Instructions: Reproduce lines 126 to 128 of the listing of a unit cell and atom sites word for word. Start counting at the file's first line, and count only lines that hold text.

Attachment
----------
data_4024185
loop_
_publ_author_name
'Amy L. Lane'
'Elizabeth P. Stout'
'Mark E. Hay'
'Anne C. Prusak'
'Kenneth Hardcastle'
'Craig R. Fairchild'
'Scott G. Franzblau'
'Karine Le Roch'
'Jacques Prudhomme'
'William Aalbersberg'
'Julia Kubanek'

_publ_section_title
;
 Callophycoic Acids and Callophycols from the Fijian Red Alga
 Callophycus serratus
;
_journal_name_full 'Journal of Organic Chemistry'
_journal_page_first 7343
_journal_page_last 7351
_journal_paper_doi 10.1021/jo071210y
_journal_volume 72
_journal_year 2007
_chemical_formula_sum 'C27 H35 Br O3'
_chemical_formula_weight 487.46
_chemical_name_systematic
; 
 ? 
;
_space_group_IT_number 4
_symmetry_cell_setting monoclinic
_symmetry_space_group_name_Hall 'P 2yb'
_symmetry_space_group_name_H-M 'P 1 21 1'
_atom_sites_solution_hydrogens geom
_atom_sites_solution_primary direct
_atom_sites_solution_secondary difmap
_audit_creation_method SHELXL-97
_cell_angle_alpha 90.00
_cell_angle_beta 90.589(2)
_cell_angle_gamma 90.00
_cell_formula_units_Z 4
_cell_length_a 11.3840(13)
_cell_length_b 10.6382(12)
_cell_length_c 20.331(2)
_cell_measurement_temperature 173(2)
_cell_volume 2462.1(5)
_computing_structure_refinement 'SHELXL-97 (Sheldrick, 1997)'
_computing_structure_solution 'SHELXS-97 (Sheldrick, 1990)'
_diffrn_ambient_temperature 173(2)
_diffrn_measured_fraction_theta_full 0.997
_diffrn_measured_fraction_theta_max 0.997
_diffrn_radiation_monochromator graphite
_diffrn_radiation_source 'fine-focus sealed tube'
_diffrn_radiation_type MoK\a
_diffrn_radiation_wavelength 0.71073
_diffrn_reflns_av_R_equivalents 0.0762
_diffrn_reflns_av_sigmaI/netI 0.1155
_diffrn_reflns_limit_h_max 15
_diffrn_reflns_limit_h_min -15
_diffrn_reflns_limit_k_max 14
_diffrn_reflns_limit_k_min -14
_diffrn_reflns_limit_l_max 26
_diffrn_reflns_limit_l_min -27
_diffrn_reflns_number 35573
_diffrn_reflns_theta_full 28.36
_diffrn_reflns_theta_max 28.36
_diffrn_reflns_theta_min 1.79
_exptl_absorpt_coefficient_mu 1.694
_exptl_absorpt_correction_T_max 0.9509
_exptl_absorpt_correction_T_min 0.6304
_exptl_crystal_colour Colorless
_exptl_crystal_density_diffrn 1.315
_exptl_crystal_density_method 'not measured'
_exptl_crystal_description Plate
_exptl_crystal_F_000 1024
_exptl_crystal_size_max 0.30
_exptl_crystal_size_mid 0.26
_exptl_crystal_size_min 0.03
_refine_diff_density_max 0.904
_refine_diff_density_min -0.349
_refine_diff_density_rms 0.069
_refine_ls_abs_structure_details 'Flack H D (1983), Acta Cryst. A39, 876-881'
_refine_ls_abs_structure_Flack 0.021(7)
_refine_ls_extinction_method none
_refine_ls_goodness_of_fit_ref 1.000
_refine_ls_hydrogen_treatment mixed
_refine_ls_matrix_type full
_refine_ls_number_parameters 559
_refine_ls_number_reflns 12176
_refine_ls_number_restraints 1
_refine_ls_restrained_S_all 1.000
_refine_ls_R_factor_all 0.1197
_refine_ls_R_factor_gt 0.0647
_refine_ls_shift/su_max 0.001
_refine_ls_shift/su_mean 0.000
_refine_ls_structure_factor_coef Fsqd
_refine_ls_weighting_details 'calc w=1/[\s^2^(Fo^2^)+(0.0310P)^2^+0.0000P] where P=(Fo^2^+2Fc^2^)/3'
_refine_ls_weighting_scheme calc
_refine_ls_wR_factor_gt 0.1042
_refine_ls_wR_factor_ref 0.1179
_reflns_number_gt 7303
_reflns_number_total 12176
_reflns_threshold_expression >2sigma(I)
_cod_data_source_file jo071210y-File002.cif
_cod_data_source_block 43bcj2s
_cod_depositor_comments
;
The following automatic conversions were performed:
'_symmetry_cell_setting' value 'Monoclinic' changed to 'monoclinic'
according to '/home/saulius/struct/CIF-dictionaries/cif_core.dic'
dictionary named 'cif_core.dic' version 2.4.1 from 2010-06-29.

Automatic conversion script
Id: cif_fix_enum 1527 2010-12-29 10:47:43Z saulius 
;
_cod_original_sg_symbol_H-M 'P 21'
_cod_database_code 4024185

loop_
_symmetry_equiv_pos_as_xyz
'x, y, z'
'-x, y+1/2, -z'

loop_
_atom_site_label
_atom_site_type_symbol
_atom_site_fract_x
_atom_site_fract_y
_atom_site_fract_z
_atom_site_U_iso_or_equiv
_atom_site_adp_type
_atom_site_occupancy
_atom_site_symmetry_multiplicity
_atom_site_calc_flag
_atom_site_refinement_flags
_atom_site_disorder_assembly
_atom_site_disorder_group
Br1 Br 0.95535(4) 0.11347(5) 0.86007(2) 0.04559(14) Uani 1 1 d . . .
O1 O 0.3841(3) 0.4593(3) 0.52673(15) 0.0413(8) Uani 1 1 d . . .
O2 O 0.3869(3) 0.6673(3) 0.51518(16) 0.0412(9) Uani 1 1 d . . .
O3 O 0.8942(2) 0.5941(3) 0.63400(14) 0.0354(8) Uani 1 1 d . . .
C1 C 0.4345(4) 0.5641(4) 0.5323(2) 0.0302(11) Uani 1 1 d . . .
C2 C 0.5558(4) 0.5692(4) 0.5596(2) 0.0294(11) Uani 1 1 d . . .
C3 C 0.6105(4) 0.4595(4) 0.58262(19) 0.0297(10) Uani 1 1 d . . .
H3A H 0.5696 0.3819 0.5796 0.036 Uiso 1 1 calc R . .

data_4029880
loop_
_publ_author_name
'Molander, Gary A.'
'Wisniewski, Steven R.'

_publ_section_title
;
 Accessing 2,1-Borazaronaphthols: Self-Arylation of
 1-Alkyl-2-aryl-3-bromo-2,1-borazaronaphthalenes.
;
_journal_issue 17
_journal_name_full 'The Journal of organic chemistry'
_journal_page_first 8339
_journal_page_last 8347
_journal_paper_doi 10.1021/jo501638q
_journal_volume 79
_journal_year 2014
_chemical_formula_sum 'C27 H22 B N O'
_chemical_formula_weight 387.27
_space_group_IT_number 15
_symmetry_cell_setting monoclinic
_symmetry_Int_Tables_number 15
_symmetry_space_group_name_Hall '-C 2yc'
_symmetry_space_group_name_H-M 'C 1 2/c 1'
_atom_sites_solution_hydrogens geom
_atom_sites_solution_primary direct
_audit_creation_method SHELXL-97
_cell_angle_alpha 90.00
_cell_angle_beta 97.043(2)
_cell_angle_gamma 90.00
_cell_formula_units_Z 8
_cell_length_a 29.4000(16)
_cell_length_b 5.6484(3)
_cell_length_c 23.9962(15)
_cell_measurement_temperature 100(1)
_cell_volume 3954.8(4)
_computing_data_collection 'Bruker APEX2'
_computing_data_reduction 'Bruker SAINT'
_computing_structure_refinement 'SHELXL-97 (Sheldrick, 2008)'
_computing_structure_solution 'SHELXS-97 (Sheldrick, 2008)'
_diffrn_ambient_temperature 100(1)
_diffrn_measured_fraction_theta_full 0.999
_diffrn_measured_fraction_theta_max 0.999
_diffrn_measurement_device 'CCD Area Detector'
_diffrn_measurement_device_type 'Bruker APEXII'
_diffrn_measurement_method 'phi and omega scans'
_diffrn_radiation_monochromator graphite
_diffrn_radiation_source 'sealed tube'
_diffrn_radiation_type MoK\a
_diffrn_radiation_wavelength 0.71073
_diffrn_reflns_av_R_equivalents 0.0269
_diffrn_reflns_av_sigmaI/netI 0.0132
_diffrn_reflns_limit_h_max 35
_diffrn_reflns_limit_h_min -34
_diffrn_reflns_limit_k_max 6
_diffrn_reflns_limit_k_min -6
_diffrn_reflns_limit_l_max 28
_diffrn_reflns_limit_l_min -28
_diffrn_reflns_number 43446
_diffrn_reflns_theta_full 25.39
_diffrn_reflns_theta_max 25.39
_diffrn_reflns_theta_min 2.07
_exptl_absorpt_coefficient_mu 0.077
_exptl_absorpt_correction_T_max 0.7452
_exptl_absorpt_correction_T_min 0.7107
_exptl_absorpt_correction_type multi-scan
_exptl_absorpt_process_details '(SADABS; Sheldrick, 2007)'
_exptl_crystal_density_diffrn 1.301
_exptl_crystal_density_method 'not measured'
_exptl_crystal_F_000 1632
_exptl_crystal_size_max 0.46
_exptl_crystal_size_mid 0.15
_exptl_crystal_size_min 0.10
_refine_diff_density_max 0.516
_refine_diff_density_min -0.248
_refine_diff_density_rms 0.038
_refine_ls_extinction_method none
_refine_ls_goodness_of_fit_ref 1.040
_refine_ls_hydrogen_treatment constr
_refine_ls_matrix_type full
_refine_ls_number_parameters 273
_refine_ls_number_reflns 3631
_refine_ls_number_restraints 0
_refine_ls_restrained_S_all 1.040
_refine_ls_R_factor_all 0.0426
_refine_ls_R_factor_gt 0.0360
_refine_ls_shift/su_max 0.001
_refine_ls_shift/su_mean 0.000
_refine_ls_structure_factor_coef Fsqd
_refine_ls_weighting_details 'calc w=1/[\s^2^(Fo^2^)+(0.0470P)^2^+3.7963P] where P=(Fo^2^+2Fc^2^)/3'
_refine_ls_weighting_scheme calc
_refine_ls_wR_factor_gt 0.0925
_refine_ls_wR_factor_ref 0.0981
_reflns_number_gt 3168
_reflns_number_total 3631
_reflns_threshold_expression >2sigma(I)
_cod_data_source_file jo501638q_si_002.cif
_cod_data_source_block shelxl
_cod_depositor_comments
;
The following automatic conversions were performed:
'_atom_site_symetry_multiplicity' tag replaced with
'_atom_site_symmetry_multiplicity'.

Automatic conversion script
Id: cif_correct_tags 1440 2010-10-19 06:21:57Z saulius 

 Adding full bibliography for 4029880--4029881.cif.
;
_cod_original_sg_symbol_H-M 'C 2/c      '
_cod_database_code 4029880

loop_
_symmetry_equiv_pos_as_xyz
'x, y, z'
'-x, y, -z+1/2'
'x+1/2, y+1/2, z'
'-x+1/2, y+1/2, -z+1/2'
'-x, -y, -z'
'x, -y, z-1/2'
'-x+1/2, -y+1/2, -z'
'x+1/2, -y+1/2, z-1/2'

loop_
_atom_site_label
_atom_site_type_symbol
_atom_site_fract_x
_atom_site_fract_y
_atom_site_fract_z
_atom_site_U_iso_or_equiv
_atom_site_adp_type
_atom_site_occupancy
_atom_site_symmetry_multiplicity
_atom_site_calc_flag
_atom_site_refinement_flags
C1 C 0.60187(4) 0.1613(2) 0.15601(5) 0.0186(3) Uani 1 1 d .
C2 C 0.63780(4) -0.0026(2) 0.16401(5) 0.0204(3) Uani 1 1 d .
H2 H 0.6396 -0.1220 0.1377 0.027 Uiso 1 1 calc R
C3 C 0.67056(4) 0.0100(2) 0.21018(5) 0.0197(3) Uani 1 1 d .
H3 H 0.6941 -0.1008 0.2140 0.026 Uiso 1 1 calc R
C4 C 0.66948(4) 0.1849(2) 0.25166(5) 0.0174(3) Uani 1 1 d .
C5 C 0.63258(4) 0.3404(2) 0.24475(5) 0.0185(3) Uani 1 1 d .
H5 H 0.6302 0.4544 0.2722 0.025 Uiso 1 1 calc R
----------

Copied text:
_atom_site_fract_x
_atom_site_fract_y
_atom_site_fract_z